Tuesday, April 16, 2013

Counting Down to Earth Day 2013: 4.16.13

Welcome to Day 7 of my Counting Down to Earth Day 2013 challenge.


Thomas Edison’s light bulb is on its way out. The Energy Independence and Security Act  (ERISA) of 2007 set its demise in motion—for good reason. The 134-year-old incandescent light bulb converts only 5 -10% of the electricity it uses into light; the rest is given off as heat. An excellent article in Popular Mechanics explains the details of ERISA, sometimes called the “Lightbulb Law.” The act did not ban any specific type of lightbulb. Rather, it mandated that by the end of 2012 most household bulbs (with some exceptions) NEWLY STOCKED IN STORES must use 30% less electricity than traditional incandescent bulbs. Big government is not going to check out your light fixtures to see if you have made the switch. 

Once you realize how much energy (and money) you can save by swapping out your old- school bulbs, my guess is that you will want to make the switch NOW.

There are a number of alternatives to the incandescent lightbulb, each of which offers significant energy savings. Each choice has pros and cons. How is a consumer to decide? It can all seem a little daunting.

  • Halogens (Energy-Saving Incandescents) estimated to have a 25% savings
  • CFLs (Compact Fluorescents) estimated to have 75% energy savings
  • LEDs (Light Emitting Diode) estimated to have 75-80% savings 

Not all bulbs in each category are created equal. And different categories of bulbs are pricier than others. Consumer Reports has an online guide to help you decide which bulb is best for each application in and around your home.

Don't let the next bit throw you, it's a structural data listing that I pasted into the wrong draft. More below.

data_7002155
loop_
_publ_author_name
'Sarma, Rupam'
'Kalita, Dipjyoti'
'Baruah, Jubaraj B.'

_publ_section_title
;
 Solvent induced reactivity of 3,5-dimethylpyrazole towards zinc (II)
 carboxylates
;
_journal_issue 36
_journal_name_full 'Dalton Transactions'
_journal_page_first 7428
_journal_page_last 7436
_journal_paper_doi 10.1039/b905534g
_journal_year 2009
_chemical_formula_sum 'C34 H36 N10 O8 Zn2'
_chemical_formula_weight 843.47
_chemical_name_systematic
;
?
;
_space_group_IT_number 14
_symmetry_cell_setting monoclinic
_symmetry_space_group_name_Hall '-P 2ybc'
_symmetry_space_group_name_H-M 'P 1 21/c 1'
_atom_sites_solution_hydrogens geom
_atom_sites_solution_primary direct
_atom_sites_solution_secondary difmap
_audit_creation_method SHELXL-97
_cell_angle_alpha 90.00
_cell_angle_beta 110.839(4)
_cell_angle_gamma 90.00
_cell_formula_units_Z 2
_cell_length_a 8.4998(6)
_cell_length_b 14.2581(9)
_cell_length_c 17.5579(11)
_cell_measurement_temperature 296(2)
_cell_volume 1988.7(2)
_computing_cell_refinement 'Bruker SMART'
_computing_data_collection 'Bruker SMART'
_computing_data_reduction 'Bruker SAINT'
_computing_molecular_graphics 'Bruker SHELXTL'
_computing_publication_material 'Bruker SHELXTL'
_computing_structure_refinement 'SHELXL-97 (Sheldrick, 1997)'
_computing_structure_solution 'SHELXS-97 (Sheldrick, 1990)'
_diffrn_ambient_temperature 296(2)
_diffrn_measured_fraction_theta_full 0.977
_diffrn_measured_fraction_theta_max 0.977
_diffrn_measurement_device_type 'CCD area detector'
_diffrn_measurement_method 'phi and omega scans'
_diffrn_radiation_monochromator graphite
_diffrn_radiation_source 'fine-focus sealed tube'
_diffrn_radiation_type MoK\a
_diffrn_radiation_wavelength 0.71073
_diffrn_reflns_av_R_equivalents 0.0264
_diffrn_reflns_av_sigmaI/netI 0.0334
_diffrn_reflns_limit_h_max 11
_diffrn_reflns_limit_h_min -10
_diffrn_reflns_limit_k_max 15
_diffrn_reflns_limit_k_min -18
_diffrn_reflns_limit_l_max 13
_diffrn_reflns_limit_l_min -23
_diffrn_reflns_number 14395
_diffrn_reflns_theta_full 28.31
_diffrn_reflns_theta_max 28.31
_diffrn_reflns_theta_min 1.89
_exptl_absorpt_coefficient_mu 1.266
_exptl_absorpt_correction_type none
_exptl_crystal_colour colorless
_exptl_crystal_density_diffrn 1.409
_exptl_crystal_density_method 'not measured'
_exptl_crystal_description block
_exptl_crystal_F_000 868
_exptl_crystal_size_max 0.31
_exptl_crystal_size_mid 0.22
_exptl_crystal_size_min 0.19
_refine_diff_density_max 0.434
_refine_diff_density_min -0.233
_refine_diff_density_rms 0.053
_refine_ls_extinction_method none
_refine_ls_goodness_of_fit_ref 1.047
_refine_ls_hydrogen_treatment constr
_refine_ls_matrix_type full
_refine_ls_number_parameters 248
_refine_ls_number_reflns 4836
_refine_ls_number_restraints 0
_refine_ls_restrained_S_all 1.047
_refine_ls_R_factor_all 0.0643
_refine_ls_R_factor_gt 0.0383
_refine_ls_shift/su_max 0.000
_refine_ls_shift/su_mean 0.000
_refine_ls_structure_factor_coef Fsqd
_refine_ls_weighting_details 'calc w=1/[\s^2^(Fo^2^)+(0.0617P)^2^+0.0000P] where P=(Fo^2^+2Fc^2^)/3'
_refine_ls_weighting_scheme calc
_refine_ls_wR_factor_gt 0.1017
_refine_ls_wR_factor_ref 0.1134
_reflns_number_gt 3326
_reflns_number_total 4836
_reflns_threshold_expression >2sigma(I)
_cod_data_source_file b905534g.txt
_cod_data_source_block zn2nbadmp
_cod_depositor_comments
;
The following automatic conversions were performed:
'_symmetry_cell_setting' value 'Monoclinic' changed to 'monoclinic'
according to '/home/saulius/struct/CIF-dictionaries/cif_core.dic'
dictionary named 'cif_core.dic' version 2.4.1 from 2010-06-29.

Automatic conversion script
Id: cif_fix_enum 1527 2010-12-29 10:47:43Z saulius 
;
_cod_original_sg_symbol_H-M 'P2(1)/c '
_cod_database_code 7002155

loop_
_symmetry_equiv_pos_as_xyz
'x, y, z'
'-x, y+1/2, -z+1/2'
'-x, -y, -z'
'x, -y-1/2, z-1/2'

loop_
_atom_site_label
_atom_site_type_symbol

One easy tip is to purchase bulbs that have earned the ENERGY STAR rating, particularly in the case of LEDs, with their higher price tag.

LEDs offer the highest energy savings, but also have the highest price tag. However, their price has begun to fall dramatically, and thus, so has their payback time. One recently introduced product, Cree’s new home LED bulb, sold at Home Depot, has broken the $10 per bulb price barrier AND received rave reviews from both The Verge and David Pogue of the New York Times

Don’t wait to change your way of light. It’s good for the planet AND your wallet.

Come back tomorrow for a new tip as we count down to Earth Day on April 22.

Love Your Mother (Earth). Pass it on. Together we can make a difference. Yes, we can!

1 comment:

  1. In this town, the electric company is seeking a rate hike for its distribution charges on residential usage. The rate on your usage has a break point at 500 Kwh. If your usage is hovering around 500, I would suggest you invest in any of the above options depending how far away from 500 you are. Put your savings against the payback.